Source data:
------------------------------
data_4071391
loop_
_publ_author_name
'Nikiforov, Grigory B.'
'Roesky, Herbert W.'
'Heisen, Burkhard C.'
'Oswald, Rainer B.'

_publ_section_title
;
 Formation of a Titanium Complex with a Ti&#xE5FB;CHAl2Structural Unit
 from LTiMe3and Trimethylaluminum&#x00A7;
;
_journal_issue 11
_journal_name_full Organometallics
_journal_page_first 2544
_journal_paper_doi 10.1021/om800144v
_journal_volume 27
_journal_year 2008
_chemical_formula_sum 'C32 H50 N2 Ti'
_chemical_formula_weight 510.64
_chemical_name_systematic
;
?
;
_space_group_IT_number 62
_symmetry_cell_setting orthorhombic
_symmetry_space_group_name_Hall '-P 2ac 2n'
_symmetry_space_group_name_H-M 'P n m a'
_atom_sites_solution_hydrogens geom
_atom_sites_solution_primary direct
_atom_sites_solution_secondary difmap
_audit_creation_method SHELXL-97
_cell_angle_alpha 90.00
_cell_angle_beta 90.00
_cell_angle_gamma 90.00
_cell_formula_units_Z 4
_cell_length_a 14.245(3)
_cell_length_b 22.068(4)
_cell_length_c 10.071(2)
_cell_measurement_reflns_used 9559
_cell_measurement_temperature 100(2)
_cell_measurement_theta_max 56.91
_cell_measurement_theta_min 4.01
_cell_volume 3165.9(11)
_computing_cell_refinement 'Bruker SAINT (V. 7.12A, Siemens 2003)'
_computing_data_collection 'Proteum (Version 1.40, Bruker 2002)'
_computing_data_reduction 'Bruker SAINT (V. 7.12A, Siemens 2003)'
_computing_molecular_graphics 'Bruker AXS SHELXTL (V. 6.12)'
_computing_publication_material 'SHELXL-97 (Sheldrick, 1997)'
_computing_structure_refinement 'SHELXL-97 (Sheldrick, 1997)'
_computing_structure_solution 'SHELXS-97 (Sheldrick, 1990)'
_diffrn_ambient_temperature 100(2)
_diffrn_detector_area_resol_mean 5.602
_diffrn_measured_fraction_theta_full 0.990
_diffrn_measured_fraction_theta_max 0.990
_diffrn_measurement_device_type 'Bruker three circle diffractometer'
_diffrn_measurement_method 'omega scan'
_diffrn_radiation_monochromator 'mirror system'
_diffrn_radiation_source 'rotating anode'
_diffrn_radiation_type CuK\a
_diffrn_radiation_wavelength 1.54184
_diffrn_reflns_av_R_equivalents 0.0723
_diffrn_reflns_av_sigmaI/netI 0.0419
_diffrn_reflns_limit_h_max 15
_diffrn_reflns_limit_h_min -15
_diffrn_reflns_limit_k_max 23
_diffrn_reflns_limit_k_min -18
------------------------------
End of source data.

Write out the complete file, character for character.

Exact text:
data_4071391
loop_
_publ_author_name
'Nikiforov, Grigory B.'
'Roesky, Herbert W.'
'Heisen, Burkhard C.'
'Oswald, Rainer B.'

_publ_section_title
;
 Formation of a Titanium Complex with a Ti&#xE5FB;CHAl2Structural Unit
 from LTiMe3and Trimethylaluminum&#x00A7;
;
_journal_issue 11
_journal_name_full Organometallics
_journal_page_first 2544
_journal_paper_doi 10.1021/om800144v
_journal_volume 27
_journal_year 2008
_chemical_formula_sum 'C32 H50 N2 Ti'
_chemical_formula_weight 510.64
_chemical_name_systematic
;
?
;
_space_group_IT_number 62
_symmetry_cell_setting orthorhombic
_symmetry_space_group_name_Hall '-P 2ac 2n'
_symmetry_space_group_name_H-M 'P n m a'
_atom_sites_solution_hydrogens geom
_atom_sites_solution_primary direct
_atom_sites_solution_secondary difmap
_audit_creation_method SHELXL-97
_cell_angle_alpha 90.00
_cell_angle_beta 90.00
_cell_angle_gamma 90.00
_cell_formula_units_Z 4
_cell_length_a 14.245(3)
_cell_length_b 22.068(4)
_cell_length_c 10.071(2)
_cell_measurement_reflns_used 9559
_cell_measurement_temperature 100(2)
_cell_measurement_theta_max 56.91
_cell_measurement_theta_min 4.01
_cell_volume 3165.9(11)
_computing_cell_refinement 'Bruker SAINT (V. 7.12A, Siemens 2003)'
_computing_data_collection 'Proteum (Version 1.40, Bruker 2002)'
_computing_data_reduction 'Bruker SAINT (V. 7.12A, Siemens 2003)'
_computing_molecular_graphics 'Bruker AXS SHELXTL (V. 6.12)'
_computing_publication_material 'SHELXL-97 (Sheldrick, 1997)'
_computing_structure_refinement 'SHELXL-97 (Sheldrick, 1997)'
_computing_structure_solution 'SHELXS-97 (Sheldrick, 1990)'
_diffrn_ambient_temperature 100(2)
_diffrn_detector_area_resol_mean 5.602
_diffrn_measured_fraction_theta_full 0.990
_diffrn_measured_fraction_theta_max 0.990
_diffrn_measurement_device_type 'Bruker three circle diffractometer'
_diffrn_measurement_method 'omega scan'
_diffrn_radiation_monochromator 'mirror system'
_diffrn_radiation_source 'rotating anode'
_diffrn_radiation_type CuK\a
_diffrn_radiation_wavelength 1.54184
_diffrn_reflns_av_R_equivalents 0.0723
_diffrn_reflns_av_sigmaI/netI 0.0419
_diffrn_reflns_limit_h_max 15
_diffrn_reflns_limit_h_min -15
_diffrn_reflns_limit_k_max 23
_diffrn_reflns_limit_k_min -18